In Lagos, expect chaos. There are gun battles in Bogotá. Crime has been a curse in Karachi. But there is nowhere on earth quite like this.
According to a survey by the Economist Intelligence Unit, the capital of Papua New Guinea has beaten all-comers—again—to take a title that no city on earth would covet.
With poverty, crime, poor healthcare and a rampant gang culture, Port Moresby consistently scores highest in the unit’s “hardship” table, meaning it is regarded as the worst place to live among 130 world capitals. Baghdad is not on the list.
According to the unit, most aspects of daily life in Moresby are problematic.
Little bigger than Plymouth, with a population of 250,000, it is a place where murder rates are exceptionally high, thanks mainly to the “raskol” gangs that control large areas of the city.
Tales of their exploits are legion; from bank robberies with M-16 machine guns, to car holdups by mobs armed with machetes.
Rape cases are even worse: in one widely reported incident last year, an injured nurse was dragged away from a car crash to be gang-raped.
Visitors to Port Moresby are advised not to go out after sunset, and to avoid walking the streets in most areas even during the day.
The houses of the wealthy squat behind walls tipped with razor-wire and gates watched by security guards.
The precautions are necessary because a survey of international crime by the Home Office shows that the murder rate there is three times that of Moscow, and 23 times that of London.
The rates for robberies and rapes are just as dire.
But the raskols say much of the violence is meted out by the police, and that they are provoked into retaliation.
The base of Moresby’s Bomai gang can be found up a dark sidestreet in the suburb of Four Mile. At the entrance to their squatter settlement a man is on guard, armed with a walkie-talkie.
“The police we know are very dangerous. They come in to the settlement and raid the people’s food and property and beers,” says Koiva, one of the leaders of the gang.
He has a pattern of welts on his head where he says he was beaten by a police officer with a glass bottle to extract a confession.
Another gang member, Stephen, shows two dark scars on his legs which he says were caused when he was shot in police custody.
Most people living in Port Moresby show little sympathy for the Bomai, whose raids on businesses and residential compounds have made them infamous. “Bloody raskols. Shoot first and ask questions later, that’s what they [the police] should do,” says an Australian expatriate.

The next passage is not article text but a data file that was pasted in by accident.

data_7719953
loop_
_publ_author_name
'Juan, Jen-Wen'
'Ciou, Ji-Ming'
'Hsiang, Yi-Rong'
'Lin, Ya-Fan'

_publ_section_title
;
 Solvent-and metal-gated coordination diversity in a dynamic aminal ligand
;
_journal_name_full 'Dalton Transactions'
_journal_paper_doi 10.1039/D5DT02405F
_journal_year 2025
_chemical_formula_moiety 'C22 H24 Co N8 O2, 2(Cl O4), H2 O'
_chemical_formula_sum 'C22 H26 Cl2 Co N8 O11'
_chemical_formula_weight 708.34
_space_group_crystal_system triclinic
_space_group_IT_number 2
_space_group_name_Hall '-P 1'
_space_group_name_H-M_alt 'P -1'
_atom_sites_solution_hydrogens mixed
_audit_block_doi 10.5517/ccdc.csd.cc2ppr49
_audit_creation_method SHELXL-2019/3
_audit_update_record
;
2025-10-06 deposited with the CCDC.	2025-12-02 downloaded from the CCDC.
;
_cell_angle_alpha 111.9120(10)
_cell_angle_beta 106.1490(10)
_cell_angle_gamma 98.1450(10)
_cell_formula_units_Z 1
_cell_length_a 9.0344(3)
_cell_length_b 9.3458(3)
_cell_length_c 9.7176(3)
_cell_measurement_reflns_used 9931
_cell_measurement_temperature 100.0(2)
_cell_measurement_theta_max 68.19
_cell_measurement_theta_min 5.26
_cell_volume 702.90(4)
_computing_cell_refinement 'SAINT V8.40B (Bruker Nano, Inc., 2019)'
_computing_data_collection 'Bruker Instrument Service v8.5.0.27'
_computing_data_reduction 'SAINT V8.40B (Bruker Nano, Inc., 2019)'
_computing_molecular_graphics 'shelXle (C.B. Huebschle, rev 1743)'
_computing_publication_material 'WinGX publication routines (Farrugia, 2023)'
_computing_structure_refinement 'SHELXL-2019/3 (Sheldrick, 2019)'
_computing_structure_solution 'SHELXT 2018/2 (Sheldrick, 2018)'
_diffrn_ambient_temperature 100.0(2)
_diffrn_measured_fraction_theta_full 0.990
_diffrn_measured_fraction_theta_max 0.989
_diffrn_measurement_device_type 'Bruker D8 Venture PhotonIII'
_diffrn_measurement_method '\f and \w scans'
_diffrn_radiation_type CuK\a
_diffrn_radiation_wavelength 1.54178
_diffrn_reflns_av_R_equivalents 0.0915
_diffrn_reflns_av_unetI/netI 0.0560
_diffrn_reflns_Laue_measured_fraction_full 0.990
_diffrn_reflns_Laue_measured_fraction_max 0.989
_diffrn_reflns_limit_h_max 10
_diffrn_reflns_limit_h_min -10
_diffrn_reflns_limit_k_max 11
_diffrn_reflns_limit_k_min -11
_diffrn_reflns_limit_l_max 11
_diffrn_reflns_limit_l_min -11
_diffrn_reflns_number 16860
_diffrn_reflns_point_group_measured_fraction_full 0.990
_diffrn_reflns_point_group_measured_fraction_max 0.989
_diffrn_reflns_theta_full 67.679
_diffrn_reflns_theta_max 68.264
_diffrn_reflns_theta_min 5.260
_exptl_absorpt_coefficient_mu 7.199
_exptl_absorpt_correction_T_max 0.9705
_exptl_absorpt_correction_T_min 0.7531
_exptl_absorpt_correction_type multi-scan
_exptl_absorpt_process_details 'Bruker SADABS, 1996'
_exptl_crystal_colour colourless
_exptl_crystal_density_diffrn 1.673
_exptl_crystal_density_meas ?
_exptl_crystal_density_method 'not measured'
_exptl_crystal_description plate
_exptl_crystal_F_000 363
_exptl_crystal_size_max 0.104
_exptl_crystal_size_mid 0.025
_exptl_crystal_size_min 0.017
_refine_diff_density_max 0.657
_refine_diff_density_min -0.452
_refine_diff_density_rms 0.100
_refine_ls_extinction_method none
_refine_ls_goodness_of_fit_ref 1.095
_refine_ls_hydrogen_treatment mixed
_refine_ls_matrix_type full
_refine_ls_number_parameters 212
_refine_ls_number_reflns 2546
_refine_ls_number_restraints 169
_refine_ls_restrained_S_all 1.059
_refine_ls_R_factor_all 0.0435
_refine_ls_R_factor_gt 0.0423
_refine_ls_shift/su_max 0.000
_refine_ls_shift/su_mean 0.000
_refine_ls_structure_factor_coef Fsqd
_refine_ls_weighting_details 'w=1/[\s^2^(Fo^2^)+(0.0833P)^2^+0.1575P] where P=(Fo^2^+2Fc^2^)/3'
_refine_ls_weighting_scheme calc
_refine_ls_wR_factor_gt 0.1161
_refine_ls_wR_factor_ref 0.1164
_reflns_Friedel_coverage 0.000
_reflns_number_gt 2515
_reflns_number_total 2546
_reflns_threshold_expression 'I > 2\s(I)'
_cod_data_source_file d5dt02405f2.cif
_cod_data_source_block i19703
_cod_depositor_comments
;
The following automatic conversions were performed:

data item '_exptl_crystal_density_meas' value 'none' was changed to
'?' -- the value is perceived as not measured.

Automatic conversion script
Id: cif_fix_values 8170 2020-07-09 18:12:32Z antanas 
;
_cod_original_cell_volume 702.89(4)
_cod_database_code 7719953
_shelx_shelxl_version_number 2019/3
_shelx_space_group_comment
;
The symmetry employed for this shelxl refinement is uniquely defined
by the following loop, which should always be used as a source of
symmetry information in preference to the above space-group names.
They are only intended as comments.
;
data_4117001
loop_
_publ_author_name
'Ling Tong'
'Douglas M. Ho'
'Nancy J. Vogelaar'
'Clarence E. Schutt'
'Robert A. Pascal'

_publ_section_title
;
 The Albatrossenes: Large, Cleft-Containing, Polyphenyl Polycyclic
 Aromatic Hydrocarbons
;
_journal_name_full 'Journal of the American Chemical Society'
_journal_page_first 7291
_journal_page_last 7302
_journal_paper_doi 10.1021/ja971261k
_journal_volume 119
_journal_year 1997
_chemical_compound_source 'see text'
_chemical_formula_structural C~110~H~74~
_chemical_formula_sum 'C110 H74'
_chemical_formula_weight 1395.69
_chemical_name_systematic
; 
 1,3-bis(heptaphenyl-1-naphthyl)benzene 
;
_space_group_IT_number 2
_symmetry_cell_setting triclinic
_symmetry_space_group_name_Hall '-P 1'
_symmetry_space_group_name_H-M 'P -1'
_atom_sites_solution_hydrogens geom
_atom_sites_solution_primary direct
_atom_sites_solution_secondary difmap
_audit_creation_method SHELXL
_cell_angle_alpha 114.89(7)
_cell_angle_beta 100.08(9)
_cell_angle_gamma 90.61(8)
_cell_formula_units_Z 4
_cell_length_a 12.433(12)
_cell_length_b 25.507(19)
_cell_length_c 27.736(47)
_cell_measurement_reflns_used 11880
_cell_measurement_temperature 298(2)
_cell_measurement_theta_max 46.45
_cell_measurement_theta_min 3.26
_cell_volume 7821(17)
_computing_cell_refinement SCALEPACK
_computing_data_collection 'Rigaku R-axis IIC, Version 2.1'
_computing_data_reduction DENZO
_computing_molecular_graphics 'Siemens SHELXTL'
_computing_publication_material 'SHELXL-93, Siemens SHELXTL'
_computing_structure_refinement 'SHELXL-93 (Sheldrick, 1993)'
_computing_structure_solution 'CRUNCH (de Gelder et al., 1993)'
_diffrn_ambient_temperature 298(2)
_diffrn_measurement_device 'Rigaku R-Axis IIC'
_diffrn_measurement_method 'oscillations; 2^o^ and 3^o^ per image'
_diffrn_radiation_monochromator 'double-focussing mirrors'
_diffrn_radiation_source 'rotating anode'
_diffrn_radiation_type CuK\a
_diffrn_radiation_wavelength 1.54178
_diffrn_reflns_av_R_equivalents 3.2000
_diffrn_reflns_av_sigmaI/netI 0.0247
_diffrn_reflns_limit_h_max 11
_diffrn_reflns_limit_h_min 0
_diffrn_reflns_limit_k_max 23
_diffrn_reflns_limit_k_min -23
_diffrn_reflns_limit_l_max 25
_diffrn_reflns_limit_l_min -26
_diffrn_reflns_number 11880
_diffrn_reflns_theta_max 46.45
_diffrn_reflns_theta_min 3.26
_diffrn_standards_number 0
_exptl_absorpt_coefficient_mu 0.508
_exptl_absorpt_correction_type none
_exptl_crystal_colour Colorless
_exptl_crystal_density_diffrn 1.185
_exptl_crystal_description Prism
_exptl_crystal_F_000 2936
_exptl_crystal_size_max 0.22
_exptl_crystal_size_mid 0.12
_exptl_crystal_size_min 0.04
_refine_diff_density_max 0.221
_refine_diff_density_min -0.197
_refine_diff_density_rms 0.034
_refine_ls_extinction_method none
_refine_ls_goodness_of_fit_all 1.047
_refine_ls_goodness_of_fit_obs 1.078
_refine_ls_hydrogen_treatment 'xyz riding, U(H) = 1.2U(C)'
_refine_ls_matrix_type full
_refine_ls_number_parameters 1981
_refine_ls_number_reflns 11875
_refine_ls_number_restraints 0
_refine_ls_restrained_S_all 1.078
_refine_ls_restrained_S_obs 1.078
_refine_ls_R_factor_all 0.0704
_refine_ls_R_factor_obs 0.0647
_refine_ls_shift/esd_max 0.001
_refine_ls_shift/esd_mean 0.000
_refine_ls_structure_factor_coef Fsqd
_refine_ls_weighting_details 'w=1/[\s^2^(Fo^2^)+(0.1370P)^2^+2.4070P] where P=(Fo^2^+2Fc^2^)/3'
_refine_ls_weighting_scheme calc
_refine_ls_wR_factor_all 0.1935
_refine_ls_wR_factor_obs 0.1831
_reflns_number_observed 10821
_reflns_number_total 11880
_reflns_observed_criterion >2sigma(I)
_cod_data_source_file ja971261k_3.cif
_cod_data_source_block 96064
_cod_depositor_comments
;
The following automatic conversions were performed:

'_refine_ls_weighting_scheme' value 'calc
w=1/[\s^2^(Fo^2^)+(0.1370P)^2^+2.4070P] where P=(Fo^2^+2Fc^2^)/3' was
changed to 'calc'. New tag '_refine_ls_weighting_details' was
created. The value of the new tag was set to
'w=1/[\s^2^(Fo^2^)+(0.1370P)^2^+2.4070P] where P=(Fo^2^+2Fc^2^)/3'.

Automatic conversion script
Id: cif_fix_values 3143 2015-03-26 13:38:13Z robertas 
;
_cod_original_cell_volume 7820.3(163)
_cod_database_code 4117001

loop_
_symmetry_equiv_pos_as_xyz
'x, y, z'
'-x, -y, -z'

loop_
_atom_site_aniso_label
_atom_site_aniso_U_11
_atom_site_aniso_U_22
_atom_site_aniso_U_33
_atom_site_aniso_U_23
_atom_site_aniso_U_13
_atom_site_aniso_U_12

Often, that is precisely what happens.
“I think the government are happy every time the police shoot a young man but we have thousands more youths on the streets,” says Peter Gola, a former raskol working at City Mission, a charity that helps the city’s street children.
Most raskols argue that their crimes are driven by the crushing poverty of life.
“We never mean to kill people,” says Koiva. “We’re just trying to scare them and get what we want to get.”
Papua New Guinea has no welfare state, so in rural areas family and clan networks have kept people in food and lodging. That system has broken down in the capital, which sits in an arid part of the country where unemployment rates are estimated to be between 60- and 90%.
A kilo of rice here costs four kina—about 70p—and a tin of fish is three kina, but this is beyond the means of many families.
Most raskols say they get into crime when their parents send them out to make money. Pressured to generate an income, they turn to violence. An armed robbery can easily net more than 100,000 kina (£17,500).
“When that happens, we live like kings,” says Harris, another Bomai member. “If you’re lucky, you eat something good. Maybe chicken.”
But there is some hope for change. Twenty minutes’ drive from Moresby, City Mission’s New Life farm has offered an alternative to the violence for between 5,000 and 6,000 street children since it opened 11 years ago.
The regime is strict: smoking and drinking are forbidden and there is a strong religious flavour to the instruction.
But the founder, Larry George, says the structure and respect of their new lives can work wonders.
“Most of them aren’t bad kids,” says Mr George. “It’s mainly just poverty that’s driving the crime. People can read in the papers about the government stealing millions of kina and get really frustrated.”
Many of the children, he says, end up as security guards, exchanging fire with the raskols who were once their peers.
1 (tie) Melbourne, Australia
– Vancouver, Canada
– Vienna, Austria
4 Perth, Australia
5 Geneva, Switzerland
126 Phnom Penh, Cambodia
127 Lagos, Nigeria
128 Dhaka, Bangladesh
129 Karachi, Pakistan
130 Port Moresby, Papua New Guinea